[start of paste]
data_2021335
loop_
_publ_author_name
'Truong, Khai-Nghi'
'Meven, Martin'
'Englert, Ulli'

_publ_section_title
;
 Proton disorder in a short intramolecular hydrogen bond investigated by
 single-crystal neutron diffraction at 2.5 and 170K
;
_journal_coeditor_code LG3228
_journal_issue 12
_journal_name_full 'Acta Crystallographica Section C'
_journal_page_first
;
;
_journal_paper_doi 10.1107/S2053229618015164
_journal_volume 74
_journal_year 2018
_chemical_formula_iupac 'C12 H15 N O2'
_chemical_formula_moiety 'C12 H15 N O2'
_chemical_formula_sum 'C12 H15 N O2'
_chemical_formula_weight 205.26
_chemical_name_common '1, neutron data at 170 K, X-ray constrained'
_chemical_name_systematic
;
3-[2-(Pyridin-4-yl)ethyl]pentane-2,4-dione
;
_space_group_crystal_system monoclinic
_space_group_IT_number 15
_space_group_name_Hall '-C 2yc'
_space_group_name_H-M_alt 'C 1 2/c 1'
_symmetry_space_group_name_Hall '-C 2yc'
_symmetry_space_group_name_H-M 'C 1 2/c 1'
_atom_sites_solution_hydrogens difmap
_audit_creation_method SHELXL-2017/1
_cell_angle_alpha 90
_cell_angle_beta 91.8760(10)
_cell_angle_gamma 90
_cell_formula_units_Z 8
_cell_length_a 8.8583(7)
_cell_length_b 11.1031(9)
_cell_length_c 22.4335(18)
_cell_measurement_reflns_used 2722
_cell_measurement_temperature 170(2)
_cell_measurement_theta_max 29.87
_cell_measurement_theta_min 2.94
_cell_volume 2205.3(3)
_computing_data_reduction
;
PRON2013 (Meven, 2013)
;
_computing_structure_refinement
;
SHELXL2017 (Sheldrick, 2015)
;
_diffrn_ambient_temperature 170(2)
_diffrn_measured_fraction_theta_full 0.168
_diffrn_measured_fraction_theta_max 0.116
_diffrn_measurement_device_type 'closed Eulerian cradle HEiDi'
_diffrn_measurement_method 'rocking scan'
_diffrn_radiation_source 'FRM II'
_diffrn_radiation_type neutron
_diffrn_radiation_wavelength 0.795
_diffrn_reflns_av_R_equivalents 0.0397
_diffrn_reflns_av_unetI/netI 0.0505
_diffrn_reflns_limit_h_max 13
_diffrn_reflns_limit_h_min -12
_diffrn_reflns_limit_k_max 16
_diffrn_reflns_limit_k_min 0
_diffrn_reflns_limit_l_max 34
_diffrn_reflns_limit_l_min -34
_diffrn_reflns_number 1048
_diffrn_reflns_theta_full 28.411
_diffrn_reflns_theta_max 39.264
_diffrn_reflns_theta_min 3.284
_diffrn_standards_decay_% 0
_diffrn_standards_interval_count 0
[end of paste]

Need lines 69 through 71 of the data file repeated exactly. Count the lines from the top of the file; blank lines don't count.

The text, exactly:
_diffrn_reflns_limit_h_min -12
_diffrn_reflns_limit_k_max 16
_diffrn_reflns_limit_k_min 0